August 20, 2016, began as an ideal day for skydiving. For Tim Angelone, a Navy veteran and Cleveland police officer, it didn’t end that way.
Though it was jump No. 224 for Tim, this one, part of a bachelor party for one of his best friends, was special. A group of 20 or so people floated toward the earth that morning under open parachutes, which skydivers call a canopy.
Suddenly, Tim realized he was heading for a creek. Just 250 feet from the ground, Tim pulled the left side of the canopy with his hand to try to turn away from the water, but he miscalculated, picked up speed and started to spin in a frightening plummet to the ground. With all the strength he had, he yanked the parachute brake in each hand and hoped for the best, convinced he wouldn’t survive.
When he regained consciousness, he was in the hospital in overwhelming pain. He remembered the terrified looks on his friends’ faces, and the Metro Life Flight crew flying him to Summa Akron City Hospital. He later learned the severity of his injuries: His pelvis had broken away from his spine, his sacrum was cracked in half, and he’d herniated discs in his lower back. But what scared Tim the most was that he could not feel his legs.
From Impossible to Progress
A week after complex surgery to repair his injuries, Tim’s recovery team gave him two choices: head to a nursing home, where his therapy and recovery would be slow, or go to a rehab hospital where intensive daily physical and occupational therapy, while challenging, had a good chance of success.
Despite his pain, Tim knew he wanted to heal and was prepared to do the work. He would spend four weeks at MetroHealth’s Rehabilitation Institute. The aggressive timeline at first felt impossible to Tim. But within a few days, he was getting out of bed without the crane-like lift and sitting in a chair. Day after day, he pushed through the pain and worked to move his feet, ankles and knees on his own. His mindset moved, too. “Maybe I can do this,” he thought.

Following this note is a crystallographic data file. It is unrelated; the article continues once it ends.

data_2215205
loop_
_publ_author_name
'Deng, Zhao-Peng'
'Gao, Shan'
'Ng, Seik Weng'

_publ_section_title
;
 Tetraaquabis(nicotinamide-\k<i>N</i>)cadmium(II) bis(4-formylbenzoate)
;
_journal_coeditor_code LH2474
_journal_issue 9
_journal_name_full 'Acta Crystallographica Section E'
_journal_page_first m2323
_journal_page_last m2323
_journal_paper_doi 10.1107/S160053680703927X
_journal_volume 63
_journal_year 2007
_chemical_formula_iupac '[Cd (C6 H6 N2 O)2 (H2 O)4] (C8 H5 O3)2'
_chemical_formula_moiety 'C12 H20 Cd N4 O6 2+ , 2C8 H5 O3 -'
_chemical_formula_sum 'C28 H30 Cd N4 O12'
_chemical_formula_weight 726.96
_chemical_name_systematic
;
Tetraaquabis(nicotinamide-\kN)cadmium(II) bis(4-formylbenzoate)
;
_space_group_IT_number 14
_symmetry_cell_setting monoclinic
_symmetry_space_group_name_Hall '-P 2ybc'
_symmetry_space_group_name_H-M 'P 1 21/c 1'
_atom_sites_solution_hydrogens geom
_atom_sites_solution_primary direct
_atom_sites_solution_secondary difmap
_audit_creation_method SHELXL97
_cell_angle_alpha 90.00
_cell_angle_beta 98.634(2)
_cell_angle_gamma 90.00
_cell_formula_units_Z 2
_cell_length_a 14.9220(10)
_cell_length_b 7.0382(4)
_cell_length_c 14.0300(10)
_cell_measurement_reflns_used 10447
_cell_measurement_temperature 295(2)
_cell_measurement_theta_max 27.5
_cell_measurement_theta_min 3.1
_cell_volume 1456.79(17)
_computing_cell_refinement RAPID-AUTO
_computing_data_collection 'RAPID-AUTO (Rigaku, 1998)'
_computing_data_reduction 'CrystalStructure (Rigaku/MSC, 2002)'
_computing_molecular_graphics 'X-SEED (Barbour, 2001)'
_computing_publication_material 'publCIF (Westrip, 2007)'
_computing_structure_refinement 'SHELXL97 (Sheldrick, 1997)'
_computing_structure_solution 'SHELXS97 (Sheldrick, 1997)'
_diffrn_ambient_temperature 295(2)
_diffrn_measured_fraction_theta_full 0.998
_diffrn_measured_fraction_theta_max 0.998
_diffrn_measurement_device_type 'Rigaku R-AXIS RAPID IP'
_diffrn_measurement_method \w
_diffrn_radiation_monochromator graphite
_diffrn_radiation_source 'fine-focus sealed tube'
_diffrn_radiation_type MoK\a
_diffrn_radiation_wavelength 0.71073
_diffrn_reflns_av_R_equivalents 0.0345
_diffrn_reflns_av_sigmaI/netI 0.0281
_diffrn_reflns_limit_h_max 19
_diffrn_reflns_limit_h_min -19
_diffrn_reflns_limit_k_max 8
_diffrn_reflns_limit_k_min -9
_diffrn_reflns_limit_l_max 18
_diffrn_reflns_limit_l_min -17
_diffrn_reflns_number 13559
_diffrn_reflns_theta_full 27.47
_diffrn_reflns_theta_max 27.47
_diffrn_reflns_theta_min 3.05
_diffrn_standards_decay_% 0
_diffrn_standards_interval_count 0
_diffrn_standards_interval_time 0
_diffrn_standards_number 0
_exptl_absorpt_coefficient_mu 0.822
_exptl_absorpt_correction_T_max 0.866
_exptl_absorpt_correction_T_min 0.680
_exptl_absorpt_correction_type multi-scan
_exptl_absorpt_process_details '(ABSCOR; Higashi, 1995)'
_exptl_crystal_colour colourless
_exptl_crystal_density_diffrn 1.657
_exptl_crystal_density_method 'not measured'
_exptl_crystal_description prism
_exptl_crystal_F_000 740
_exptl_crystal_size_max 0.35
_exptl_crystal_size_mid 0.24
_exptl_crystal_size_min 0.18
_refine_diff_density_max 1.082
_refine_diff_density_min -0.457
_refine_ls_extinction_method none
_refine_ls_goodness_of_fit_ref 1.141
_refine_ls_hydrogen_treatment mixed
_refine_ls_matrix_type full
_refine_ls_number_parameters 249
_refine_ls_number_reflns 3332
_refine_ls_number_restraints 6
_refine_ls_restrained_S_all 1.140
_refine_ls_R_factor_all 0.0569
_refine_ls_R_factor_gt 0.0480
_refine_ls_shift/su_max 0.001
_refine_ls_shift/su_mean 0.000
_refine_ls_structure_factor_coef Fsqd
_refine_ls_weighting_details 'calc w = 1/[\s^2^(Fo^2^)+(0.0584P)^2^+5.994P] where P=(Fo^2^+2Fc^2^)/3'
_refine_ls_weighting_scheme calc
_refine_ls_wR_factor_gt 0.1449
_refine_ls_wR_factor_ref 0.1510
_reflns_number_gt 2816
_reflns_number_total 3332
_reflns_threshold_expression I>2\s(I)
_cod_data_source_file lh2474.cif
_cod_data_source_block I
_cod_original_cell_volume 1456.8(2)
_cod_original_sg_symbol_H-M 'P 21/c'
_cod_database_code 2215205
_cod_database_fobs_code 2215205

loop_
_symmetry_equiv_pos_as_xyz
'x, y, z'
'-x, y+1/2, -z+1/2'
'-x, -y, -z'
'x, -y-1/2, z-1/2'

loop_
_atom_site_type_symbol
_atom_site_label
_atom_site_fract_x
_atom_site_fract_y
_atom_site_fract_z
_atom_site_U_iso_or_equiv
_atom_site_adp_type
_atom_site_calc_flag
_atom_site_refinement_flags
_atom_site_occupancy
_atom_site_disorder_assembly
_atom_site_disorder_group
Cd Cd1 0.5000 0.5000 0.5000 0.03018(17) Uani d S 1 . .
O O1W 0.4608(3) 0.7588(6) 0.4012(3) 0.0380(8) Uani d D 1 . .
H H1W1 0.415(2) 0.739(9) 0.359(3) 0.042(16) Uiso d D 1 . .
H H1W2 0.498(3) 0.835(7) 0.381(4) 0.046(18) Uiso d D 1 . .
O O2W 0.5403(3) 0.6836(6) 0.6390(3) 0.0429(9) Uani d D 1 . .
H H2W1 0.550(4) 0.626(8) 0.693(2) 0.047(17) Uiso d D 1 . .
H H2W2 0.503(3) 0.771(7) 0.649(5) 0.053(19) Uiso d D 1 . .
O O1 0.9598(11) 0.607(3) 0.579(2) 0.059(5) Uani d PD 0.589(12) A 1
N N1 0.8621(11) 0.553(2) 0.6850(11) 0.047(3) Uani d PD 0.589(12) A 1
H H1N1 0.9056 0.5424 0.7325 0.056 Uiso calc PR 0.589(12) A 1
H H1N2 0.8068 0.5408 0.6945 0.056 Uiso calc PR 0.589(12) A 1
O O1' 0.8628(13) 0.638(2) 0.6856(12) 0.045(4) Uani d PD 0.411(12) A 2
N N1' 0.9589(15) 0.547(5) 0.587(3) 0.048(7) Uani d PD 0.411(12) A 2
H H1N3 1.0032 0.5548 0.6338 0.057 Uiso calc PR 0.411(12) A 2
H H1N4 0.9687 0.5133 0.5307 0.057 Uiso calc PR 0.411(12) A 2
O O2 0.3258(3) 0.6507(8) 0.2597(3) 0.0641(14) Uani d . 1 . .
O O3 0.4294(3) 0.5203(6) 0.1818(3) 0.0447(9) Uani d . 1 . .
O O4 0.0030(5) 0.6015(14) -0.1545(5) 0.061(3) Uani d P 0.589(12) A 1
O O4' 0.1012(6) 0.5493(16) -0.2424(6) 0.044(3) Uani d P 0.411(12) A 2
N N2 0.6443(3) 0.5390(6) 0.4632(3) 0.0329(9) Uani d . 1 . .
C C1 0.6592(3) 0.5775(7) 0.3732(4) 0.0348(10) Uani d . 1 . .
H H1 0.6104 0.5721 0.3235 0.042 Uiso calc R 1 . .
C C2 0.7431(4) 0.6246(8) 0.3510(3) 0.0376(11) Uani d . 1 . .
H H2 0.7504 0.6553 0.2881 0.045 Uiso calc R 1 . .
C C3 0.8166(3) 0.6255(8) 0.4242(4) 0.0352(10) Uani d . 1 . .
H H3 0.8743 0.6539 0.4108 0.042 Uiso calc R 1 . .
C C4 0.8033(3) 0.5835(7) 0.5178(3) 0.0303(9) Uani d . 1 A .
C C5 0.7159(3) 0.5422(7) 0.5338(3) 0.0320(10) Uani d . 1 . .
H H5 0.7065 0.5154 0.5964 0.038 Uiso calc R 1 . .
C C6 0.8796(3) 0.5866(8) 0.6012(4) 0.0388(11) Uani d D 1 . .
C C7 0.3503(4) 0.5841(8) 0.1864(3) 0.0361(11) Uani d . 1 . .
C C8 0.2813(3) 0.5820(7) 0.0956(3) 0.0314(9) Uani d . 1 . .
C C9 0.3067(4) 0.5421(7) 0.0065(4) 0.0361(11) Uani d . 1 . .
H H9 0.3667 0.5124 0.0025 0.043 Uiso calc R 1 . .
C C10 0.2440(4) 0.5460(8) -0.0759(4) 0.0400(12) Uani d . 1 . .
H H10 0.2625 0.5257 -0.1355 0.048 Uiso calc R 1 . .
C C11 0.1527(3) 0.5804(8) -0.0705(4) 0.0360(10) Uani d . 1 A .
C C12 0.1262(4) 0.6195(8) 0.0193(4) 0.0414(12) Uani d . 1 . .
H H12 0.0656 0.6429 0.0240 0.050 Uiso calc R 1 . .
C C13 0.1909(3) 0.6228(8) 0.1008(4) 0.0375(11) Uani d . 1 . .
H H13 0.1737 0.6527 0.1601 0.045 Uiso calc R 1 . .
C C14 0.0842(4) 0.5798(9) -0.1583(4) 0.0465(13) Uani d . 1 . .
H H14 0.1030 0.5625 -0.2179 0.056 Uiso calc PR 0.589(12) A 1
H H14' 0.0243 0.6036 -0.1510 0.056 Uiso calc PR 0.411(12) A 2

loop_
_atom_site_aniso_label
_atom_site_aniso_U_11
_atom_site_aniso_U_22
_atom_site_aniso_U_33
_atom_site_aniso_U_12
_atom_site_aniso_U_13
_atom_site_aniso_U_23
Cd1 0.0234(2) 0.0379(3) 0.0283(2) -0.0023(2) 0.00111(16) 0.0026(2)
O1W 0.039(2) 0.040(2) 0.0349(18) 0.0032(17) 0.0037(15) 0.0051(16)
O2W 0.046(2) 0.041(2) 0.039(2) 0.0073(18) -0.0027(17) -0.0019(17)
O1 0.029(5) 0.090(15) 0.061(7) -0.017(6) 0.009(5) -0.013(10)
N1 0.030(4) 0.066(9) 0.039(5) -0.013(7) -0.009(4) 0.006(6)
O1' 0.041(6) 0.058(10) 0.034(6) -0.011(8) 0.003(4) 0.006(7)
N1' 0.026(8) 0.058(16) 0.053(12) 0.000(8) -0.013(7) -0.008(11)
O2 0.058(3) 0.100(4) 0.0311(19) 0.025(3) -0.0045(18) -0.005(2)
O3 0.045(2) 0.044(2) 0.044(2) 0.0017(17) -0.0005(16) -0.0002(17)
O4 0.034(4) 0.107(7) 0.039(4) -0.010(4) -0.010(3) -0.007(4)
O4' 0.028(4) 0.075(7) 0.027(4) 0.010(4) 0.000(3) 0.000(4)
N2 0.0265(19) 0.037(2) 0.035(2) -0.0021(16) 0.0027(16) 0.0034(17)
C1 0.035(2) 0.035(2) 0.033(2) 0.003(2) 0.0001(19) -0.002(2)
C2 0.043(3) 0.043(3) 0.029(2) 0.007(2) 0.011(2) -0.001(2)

By the end of week three, Tim had made amazing progress, walking with the help of parallel bars, climbing stairs and showering and dressing on his own. He graduated from wheelchair to walker to cane to crutches.
At the four-week mark, though, pain derailed his progress a bit. When he left rehab, he did so in a wheelchair. The rest, he knew, would be up to him, even with the help of outpatient therapists — and he was scared.
Healing Body and Mind
Back at home, Tim spent hours alone and, fearing addiction, tossed his pain medication. He slept much of the day and when he was awake, he was angry and sullen. Some days, Tim would cry until he couldn’t anymore, though he would always put on a smile for outpatient therapy.
Tim knew he couldn’t keep going down this path, so one day, he went back to MetroHealth, sat down with one of his doctors and finally told him the truth about his continuing pain and looming depression.
“He genuinely listened to me that day,” Tim said. His doctor put together a team and a plan to help get Tim going again. The MetroHealth team helped Tim realize that he’d come off his medication too quickly and had been experiencing withdrawal. They readjusted his meds, and Tim began seeing a rehab psychologist. As the clouds lifted, he began looking for more ways to feel better, taking up meditation and yoga, then going to the gym.
Seven months after his surgery, Tim returned to light police duty. A few months after that, he backpacked in Spain with a friend, hiking for miles every day. He felt his head clearing as his body grew stronger. Back home, he resumed desk duties at work and took up former hobbies like paddleboarding, camping and beekeeping.
It took a couple of years, but in 2019 Tim found himself floating down to the earth once again — his first jump since the day he nearly died. “It was the last thing that I felt like I needed to do to come full circle,” he said. “I feel like I was born again.”
Care that Goes Beyond the Injury
Newsweek named MetroHealth Rehabilitation Institute a Best Physical Rehabilitation Center in 2020, no surprise to those who know it best. “We take care of the most complex patients, including those with spinal cord injury, traumatic brain injury and stroke,” said John Chae, MD, Medical Director of the Institute. “We help the whole person to become synchronized biologically, physically, emotionally and intellectually and to reengage with society. Our goal is to get people back into life.”
John Chae, MD